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11.01.2007 General News

WR Ready To Showcase Golden Jubilee

By Clement Adzei Boye, Takoradi
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THE Western Regional Office of the Public Records and Archives Administration Department (PRAAD) says it has set in motion processes to showcase the region in its historical perspective.
This is part of its contribution to the celebration of the 50th anniversary of Ghana’s Independence.
According to PRAAD, the year 2007 was important on the historical calendar of Ghana since it would mark the 200th anniversary of the abolition of the Trans-Atlantic Slave Trade of which the region was one of the focal points in the country.
The Chief Records Officer of PRAAD in the region, Mr Joseph Justice Turton Mensah told the Times last Friday that the region played a very significant role in the independence of Ghana.
'Ghana was the first country of the Sahara to gain independence, something which set ablaze independent struggles in Africa and elsewhere.
'In all these, the Western Region had a spiritual role to play, when in the mid-20th century one of the most illustrious sons of the region, Osagyefo Dr Kwame Nkrumah of blessed memory declared on March 6, 1957, that 'The Independence of Ghana is meaningless unless it is linked up with the total liberation of Africa.'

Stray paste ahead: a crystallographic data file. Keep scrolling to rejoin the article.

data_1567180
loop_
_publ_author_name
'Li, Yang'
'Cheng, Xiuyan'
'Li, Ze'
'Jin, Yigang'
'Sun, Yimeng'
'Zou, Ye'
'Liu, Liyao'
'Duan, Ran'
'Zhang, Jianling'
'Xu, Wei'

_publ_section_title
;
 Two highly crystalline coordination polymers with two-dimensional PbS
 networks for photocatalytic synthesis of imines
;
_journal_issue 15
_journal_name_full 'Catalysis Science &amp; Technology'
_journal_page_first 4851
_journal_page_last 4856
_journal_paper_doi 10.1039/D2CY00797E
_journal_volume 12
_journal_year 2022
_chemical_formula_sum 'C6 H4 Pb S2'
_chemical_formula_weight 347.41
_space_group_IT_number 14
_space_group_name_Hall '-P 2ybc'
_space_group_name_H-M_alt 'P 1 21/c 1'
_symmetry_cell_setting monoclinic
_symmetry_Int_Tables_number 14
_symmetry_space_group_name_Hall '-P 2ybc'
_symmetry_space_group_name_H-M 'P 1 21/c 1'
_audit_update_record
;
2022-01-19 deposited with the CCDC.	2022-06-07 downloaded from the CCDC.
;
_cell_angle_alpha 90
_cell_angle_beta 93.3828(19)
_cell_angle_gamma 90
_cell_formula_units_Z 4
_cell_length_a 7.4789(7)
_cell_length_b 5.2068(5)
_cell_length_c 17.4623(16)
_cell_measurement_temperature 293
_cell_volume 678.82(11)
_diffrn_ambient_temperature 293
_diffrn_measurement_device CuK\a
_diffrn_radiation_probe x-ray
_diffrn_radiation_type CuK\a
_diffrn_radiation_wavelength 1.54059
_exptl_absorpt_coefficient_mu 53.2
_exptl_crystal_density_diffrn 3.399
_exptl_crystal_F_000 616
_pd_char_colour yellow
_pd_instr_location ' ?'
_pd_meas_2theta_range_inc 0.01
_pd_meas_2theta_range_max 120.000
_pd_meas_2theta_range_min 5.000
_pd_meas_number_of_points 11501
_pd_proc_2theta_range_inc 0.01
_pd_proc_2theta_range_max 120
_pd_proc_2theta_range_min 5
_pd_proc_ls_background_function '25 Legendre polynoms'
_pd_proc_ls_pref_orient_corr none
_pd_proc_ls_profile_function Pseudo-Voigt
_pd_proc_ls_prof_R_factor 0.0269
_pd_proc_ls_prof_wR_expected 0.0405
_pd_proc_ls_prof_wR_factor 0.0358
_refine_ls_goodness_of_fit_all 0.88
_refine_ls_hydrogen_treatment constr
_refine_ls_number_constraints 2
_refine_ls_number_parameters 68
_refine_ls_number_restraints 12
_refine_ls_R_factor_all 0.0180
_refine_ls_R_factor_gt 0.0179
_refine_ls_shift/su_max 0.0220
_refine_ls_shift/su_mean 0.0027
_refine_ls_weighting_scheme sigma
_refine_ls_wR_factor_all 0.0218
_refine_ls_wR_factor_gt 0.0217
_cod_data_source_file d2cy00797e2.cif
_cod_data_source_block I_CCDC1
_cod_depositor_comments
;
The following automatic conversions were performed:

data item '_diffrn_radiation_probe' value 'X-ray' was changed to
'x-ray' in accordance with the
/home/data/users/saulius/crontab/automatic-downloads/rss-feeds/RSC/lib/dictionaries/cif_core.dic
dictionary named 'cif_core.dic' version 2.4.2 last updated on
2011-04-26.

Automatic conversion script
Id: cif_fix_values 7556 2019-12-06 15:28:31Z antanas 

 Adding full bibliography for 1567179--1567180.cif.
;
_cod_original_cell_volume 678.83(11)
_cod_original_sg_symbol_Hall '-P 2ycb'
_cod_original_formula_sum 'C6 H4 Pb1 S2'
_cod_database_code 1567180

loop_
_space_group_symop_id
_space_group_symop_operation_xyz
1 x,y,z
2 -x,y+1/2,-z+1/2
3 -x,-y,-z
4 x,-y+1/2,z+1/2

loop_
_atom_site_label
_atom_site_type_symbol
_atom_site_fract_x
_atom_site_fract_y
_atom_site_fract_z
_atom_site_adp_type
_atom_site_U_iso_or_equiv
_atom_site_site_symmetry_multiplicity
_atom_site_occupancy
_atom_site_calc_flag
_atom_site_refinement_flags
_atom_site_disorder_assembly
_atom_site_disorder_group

Mr Mensah said that it was for this reason that the PRAAD would showcase the Western Region with emphasis on the districts, traditional authorities, public institutions, private individuals and friends of the region.
He explained that PRAAD had already gone round all the district assemblies to collect pictures of all former heads including that of public institutions up to the present time. He said that the PRAAD would also collect historical text of the assemblies.
According to Mr Mensah, documents and photographs of some paramount chiefs from the past to the present would be featured in the exhibition.
'The present is taking inspiration from the past so that people will appreciate what is happening today,' he said.
Another aspect of the Western Region which would be featured, he said were documentaries on mines dating from the colonial days through independence up to today.
Mr Mensah who is also the Regional Archivist told the Times that the history of the University of Mines and Technology (Umat) would also be featured in the exhibition.
'The photographs of all military leaders who were in one government or the other and served as commanders at the Second Infantry Brigade (2BN) will also be displayed', he said.
These, he said, included Major N. A. Odartey Wellington, Lt. Col. F. A. Baidoo, Brig. A. A. Afrifa, Lt. Gen. E. K. Kotoka, Lt. Col. Utuka, Lt. Gen. N. A. Aferi, Chief of Defence Staff in the Nkrumah government. The prison notes of Dr Kwame Nkrumah will also be featured, he said.
So far, 227 records have been collated and about 140 are yet to be received, Mr Mensah said.
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